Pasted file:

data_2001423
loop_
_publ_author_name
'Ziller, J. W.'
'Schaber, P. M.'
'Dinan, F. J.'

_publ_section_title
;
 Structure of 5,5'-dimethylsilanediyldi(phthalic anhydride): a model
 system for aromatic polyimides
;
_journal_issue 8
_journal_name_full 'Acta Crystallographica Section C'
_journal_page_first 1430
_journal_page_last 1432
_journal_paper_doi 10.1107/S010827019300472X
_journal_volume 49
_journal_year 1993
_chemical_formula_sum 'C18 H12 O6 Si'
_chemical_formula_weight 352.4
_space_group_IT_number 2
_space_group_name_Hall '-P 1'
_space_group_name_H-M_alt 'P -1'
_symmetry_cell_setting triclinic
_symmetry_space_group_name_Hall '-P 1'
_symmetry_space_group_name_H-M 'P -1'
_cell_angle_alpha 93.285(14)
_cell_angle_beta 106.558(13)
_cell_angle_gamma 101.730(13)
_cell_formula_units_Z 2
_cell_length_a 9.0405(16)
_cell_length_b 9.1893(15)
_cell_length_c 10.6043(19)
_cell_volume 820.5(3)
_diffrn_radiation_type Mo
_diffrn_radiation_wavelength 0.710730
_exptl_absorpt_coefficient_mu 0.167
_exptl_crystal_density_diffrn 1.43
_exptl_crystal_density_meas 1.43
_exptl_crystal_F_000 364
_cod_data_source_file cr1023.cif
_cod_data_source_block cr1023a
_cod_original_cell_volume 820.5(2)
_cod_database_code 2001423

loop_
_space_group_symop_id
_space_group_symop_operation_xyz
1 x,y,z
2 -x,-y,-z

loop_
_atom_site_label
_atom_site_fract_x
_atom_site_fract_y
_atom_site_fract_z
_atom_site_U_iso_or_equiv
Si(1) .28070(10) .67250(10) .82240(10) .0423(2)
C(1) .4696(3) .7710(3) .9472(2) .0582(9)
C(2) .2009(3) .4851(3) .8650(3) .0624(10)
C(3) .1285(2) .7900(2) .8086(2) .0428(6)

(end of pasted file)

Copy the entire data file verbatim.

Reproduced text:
data_2001423
loop_
_publ_author_name
'Ziller, J. W.'
'Schaber, P. M.'
'Dinan, F. J.'

_publ_section_title
;
 Structure of 5,5'-dimethylsilanediyldi(phthalic anhydride): a model
 system for aromatic polyimides
;
_journal_issue 8
_journal_name_full 'Acta Crystallographica Section C'
_journal_page_first 1430
_journal_page_last 1432
_journal_paper_doi 10.1107/S010827019300472X
_journal_volume 49
_journal_year 1993
_chemical_formula_sum 'C18 H12 O6 Si'
_chemical_formula_weight 352.4
_space_group_IT_number 2
_space_group_name_Hall '-P 1'
_space_group_name_H-M_alt 'P -1'
_symmetry_cell_setting triclinic
_symmetry_space_group_name_Hall '-P 1'
_symmetry_space_group_name_H-M 'P -1'
_cell_angle_alpha 93.285(14)
_cell_angle_beta 106.558(13)
_cell_angle_gamma 101.730(13)
_cell_formula_units_Z 2
_cell_length_a 9.0405(16)
_cell_length_b 9.1893(15)
_cell_length_c 10.6043(19)
_cell_volume 820.5(3)
_diffrn_radiation_type Mo
_diffrn_radiation_wavelength 0.710730
_exptl_absorpt_coefficient_mu 0.167
_exptl_crystal_density_diffrn 1.43
_exptl_crystal_density_meas 1.43
_exptl_crystal_F_000 364
_cod_data_source_file cr1023.cif
_cod_data_source_block cr1023a
_cod_original_cell_volume 820.5(2)
_cod_database_code 2001423

loop_
_space_group_symop_id
_space_group_symop_operation_xyz
1 x,y,z
2 -x,-y,-z

loop_
_atom_site_label
_atom_site_fract_x
_atom_site_fract_y
_atom_site_fract_z
_atom_site_U_iso_or_equiv
Si(1) .28070(10) .67250(10) .82240(10) .0423(2)
C(1) .4696(3) .7710(3) .9472(2) .0582(9)
C(2) .2009(3) .4851(3) .8650(3) .0624(10)
C(3) .1285(2) .7900(2) .8086(2) .0428(6)